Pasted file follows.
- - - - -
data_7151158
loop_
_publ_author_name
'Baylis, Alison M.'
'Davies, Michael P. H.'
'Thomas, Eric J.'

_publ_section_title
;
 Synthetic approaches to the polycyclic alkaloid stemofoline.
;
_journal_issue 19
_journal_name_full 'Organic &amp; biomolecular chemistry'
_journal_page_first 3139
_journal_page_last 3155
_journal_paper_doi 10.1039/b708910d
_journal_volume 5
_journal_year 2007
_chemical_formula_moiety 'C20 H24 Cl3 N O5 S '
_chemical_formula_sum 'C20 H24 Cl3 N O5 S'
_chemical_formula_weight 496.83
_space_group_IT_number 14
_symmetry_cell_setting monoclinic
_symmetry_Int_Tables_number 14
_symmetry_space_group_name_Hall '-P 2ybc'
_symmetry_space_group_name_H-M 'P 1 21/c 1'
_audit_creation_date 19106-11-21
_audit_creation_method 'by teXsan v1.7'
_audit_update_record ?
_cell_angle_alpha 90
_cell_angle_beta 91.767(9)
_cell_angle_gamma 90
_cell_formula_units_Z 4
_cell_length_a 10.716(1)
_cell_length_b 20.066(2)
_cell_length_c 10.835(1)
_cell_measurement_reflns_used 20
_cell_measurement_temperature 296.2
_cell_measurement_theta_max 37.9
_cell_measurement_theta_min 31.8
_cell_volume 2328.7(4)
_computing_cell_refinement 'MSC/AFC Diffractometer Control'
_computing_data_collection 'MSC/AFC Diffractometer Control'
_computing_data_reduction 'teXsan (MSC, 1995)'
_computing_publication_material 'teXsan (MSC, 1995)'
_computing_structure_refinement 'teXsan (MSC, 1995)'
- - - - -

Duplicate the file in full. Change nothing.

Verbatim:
data_7151158
loop_
_publ_author_name
'Baylis, Alison M.'
'Davies, Michael P. H.'
'Thomas, Eric J.'

_publ_section_title
;
 Synthetic approaches to the polycyclic alkaloid stemofoline.
;
_journal_issue 19
_journal_name_full 'Organic &amp; biomolecular chemistry'
_journal_page_first 3139
_journal_page_last 3155
_journal_paper_doi 10.1039/b708910d
_journal_volume 5
_journal_year 2007
_chemical_formula_moiety 'C20 H24 Cl3 N O5 S '
_chemical_formula_sum 'C20 H24 Cl3 N O5 S'
_chemical_formula_weight 496.83
_space_group_IT_number 14
_symmetry_cell_setting monoclinic
_symmetry_Int_Tables_number 14
_symmetry_space_group_name_Hall '-P 2ybc'
_symmetry_space_group_name_H-M 'P 1 21/c 1'
_audit_creation_date 19106-11-21
_audit_creation_method 'by teXsan v1.7'
_audit_update_record ?
_cell_angle_alpha 90
_cell_angle_beta 91.767(9)
_cell_angle_gamma 90
_cell_formula_units_Z 4
_cell_length_a 10.716(1)
_cell_length_b 20.066(2)
_cell_length_c 10.835(1)
_cell_measurement_reflns_used 20
_cell_measurement_temperature 296.2
_cell_measurement_theta_max 37.9
_cell_measurement_theta_min 31.8
_cell_volume 2328.7(4)
_computing_cell_refinement 'MSC/AFC Diffractometer Control'
_computing_data_collection 'MSC/AFC Diffractometer Control'
_computing_data_reduction 'teXsan (MSC, 1995)'
_computing_publication_material 'teXsan (MSC, 1995)'
_computing_structure_refinement 'teXsan (MSC, 1995)'